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PAIN
Linda Aronson, DVM

 

   
Not very long ago the popular wisdom was that animals not be given pain-killers because they would be overactive and pull open sutures or delay healing.  We now know that relieving pain allows dogs to heal faster and they do not try to do too much.  Without pain they can rest and heal.  Since this was established the next big hurdle was to determine when the dog was in pain.  Dogs tend to hide pain.  This could be because before domestication a sick dog couldn’t keep up with the pack and would be seen as a liability and be abandoned.  Given the numerous examples of dogs who mourn lost pack mates – human and canine – this may be an oversimplification.  There are human stoics who can withstand a lot of pain, but still feel it, and benefit from having it addressed and relieved.  We know that humans with arthritis can have quite severe lesions before they feel pain, and that it can then appears to come on suddenly and be quite debilitating.  This could well be the case also with dogs.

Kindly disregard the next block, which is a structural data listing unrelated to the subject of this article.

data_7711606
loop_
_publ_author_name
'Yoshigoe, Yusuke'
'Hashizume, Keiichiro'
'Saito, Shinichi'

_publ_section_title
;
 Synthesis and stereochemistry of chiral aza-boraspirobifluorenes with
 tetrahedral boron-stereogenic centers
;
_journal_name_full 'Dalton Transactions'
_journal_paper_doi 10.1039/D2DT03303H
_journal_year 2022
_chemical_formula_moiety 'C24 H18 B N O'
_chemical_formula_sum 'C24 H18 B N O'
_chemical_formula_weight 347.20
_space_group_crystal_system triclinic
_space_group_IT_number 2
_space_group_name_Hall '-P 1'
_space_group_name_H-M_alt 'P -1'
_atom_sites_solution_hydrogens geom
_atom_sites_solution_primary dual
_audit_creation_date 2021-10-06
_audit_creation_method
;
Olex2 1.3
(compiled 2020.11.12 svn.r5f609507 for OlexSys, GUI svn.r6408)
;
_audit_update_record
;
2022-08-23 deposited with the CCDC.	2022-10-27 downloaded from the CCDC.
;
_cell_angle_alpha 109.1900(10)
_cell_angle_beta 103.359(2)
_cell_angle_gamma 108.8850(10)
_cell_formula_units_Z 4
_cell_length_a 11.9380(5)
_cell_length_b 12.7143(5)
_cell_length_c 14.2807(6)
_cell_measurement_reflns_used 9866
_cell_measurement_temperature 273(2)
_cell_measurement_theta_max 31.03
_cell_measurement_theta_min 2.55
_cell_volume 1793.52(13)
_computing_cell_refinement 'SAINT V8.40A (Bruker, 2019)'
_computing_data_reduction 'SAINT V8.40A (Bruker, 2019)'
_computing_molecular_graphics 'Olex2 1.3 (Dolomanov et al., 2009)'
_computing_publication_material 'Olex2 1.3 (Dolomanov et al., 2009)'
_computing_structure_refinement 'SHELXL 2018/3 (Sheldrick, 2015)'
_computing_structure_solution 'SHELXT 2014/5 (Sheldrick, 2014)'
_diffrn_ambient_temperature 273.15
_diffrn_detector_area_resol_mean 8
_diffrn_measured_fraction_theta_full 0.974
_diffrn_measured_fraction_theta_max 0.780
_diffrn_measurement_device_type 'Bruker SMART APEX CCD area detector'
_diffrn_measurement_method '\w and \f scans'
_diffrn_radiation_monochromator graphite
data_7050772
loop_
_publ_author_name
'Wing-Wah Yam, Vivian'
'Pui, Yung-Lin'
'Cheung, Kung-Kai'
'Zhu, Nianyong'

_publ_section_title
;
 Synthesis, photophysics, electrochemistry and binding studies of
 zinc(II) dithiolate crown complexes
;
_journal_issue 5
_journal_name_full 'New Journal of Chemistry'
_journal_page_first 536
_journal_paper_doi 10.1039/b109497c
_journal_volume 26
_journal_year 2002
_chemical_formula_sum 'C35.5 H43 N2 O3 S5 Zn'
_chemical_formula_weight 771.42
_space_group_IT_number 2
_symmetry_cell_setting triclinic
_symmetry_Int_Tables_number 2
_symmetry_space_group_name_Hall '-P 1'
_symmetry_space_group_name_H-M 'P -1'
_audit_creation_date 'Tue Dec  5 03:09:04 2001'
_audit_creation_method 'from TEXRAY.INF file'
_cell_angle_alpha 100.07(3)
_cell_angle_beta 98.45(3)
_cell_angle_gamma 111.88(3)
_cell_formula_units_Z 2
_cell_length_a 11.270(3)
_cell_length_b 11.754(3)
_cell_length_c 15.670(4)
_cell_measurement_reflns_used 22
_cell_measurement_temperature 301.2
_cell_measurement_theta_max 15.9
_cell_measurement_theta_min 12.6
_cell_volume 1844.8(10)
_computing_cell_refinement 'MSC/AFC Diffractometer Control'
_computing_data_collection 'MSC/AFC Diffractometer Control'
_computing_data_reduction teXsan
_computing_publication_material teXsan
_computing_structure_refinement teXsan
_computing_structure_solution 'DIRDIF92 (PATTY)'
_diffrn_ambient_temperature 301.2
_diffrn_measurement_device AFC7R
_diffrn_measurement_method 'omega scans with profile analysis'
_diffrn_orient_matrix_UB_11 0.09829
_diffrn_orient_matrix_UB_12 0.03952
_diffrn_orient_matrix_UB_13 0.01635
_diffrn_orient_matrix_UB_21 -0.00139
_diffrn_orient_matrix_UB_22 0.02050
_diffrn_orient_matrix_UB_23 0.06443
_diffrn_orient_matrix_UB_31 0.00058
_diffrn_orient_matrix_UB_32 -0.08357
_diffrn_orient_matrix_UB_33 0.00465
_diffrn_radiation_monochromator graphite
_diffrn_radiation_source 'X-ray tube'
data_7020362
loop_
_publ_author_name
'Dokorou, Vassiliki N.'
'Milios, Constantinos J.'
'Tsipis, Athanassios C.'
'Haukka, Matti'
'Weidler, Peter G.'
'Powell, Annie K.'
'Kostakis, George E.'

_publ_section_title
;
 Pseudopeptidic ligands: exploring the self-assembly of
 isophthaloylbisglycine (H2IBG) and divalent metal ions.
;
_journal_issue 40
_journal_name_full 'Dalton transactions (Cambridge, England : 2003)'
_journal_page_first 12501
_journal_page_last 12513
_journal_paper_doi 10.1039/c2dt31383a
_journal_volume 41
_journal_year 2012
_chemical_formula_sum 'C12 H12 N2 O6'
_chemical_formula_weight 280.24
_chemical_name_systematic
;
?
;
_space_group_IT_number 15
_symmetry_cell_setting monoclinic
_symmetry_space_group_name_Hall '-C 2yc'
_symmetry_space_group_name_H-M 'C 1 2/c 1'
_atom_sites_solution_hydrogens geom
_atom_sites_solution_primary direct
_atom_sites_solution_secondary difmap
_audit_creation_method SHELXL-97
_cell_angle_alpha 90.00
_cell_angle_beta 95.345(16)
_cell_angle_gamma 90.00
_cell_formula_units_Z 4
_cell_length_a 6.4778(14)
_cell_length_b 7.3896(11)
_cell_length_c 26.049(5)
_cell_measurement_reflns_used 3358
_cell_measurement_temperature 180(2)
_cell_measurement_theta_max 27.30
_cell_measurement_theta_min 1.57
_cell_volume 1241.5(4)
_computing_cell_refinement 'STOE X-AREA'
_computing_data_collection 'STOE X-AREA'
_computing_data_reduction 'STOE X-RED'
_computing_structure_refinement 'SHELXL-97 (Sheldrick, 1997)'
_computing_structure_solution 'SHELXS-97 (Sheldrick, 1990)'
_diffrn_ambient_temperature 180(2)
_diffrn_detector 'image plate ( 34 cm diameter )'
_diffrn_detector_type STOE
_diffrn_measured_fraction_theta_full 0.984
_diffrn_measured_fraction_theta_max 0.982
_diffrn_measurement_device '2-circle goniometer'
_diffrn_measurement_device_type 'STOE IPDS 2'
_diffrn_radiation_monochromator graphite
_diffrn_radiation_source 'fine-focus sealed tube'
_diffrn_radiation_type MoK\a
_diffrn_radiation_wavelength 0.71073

wounded dog cartoon clip art

We are very fortunate that we have so many different drugs and therapies to address pain, and yet people may be afraid to try them because of a bad reaction from one of their own dogs or a friend’s dog, or something they read on the Internet.  The same treatment could be just what the present dog needs.  The good news is we have so many different options close to 100% of dogs’ pain can be removed, we just have to match patient and therapy. 

When assessing your dog’s level of pain you are better equipped than most vets.  Living with him, you are able to quickly notice changes in posture, movement, level of activity, vocalization and general behavior.  Keep a record, and if you believe your dog is hurting insist that this is addressed.  Of course, we have all met the Beardie divas who leap and scream even if you brush against their hair.  Sometimes though, if they are really hurt these same dogs can be as quiet and still as any other dog.  If the dog has been injured or has a surgery or procedure we know would be painful to a human we can assume that the dog is in pain.  We should also remember that a dog in pain can act atypically, and bite to protect himself from further pain.